Nationalisation for B+B

Buy-to-let mortgage specialist Bradford & Bingley will be nationalised, the Government has confirmed.

But a £612 million deal by Santander will see the Spanish bank, which owns Abbey and has agreed to buy Alliance & Leicester, buy B&B's savings and branch business - which has £20 billion in deposits and 2.7 million customers.

A £14 billion loan funded by the Bank of England will allow B&B's retail deposits to be transferred to Abbey, with a further £4 billion to be paid by the Treasury to cover those deposits not protected by the scheme.

The Treasury said it will be "business as usual" for savers and borrowers at B&B. Branches will remain open  as usual with call centres and internet banking also available.

The deal will mean that Santander will have an overall 10% share of the retail savings market with 1,286 branches from the combined business of Abbey, Alliance & Leicester and B&B.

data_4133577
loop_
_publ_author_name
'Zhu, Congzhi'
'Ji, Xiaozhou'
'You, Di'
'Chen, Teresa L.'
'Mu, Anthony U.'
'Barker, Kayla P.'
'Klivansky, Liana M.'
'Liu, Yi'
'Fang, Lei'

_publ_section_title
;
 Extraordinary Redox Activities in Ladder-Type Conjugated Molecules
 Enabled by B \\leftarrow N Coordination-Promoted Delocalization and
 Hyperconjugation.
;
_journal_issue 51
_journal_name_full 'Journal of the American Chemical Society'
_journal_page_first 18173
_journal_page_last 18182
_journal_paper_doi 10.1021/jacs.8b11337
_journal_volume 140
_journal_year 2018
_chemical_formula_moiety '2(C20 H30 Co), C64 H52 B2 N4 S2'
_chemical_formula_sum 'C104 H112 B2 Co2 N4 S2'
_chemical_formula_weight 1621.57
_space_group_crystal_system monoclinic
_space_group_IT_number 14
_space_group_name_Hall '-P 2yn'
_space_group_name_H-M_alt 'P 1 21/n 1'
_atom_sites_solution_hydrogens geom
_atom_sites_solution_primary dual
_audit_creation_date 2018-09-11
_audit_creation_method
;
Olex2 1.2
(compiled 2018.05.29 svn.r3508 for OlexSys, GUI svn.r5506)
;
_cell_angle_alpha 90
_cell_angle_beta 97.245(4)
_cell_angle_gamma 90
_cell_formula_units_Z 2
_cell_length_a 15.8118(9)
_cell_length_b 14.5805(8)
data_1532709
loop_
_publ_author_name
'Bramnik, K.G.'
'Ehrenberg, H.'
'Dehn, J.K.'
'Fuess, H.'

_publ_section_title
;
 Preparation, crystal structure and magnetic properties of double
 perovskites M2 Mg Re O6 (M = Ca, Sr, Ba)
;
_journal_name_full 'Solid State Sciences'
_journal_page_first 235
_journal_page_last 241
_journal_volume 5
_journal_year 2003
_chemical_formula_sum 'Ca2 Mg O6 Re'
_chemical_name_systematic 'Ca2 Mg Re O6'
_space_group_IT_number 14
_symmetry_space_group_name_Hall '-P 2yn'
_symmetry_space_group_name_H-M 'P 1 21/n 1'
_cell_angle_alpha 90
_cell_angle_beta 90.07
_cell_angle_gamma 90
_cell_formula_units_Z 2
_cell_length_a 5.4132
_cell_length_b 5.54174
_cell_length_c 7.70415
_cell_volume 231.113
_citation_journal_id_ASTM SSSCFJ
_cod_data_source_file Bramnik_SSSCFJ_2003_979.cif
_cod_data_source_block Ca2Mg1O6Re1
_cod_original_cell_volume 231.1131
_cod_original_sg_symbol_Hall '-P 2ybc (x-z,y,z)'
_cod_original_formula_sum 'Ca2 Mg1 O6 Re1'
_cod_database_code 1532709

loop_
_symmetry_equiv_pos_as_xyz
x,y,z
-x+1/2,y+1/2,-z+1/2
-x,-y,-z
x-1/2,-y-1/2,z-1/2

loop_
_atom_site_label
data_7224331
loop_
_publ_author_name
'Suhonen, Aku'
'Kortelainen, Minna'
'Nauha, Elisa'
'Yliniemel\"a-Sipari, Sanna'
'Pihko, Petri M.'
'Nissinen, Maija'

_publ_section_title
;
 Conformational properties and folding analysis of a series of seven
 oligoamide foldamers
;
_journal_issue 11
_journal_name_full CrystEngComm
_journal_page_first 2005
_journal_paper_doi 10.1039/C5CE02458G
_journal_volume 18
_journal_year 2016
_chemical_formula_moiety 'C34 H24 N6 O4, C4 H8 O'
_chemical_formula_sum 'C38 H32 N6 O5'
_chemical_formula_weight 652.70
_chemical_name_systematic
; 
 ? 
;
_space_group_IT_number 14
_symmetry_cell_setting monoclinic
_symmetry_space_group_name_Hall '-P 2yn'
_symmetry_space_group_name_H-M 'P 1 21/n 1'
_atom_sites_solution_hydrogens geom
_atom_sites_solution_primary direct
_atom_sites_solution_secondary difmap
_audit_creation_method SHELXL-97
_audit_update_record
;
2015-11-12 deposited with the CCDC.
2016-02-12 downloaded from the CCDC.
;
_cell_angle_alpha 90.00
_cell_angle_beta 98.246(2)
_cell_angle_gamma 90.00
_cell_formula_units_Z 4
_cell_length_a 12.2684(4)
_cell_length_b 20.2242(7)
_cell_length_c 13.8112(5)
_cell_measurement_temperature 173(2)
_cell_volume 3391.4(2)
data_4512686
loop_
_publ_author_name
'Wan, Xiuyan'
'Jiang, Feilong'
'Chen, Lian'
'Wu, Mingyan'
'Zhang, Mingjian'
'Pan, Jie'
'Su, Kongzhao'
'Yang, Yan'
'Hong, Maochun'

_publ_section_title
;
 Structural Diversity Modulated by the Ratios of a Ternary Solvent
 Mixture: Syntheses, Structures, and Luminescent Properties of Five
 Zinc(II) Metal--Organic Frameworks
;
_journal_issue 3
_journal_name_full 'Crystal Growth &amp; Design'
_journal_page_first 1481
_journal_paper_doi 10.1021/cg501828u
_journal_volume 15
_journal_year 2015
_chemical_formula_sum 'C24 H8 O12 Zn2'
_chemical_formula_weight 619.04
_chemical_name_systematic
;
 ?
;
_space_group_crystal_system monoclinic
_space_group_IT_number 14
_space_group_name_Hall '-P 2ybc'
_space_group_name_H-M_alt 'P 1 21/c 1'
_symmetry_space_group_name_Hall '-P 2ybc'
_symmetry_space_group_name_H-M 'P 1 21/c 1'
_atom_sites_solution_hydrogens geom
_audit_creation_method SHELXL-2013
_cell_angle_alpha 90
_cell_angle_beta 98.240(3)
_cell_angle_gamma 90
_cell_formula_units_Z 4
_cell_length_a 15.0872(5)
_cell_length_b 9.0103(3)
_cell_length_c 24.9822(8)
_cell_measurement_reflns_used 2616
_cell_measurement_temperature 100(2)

B&B's shares have been cancelled, with compensation to be paid in "due course", the Government said.

Kevin Mountford, head of banking at, said: "After weekend of speculation, confirmation that Bradford & Bingley is to be broken up will come as a surprise to nobody. What is a surprise is that Santander seems to have walked away with such a bargain. In the new world where retail deposits are king Santander has landed all £21bn deposited by B&B's savers at a price that looks extremely cheap. Whilst many of those savers will no doubt feel relieved this morning, we will need to wait and see whether the remains of B&B keeps its separate FSCS registration, or whether B&B savers who also have money in either A&L and Abbey will need to move it again to stay below the £35,000 compensation limit.

"The big question for UK consumers this morning, is whether B&B is the last domino to topple, or whether more banks and building societies will go the way of HBOS, Northern Rock, A&L, B&B, Cheshire and Derbyshire and fall victim to the credit crunch."

Louise Cuming, head of mortgages at said: "For people with mortgages with Bradford & Bingley this is a worrying time. With the mortgage book now, effectively, being run down by the Government there is no incentive for them to keep rates competitive. The nightmare scenario for borrowers is to find themselves stuck with an uncompetitive mortgage but be unable to remortgage to a better deal elsewhere because they don't meet the lending criteria."

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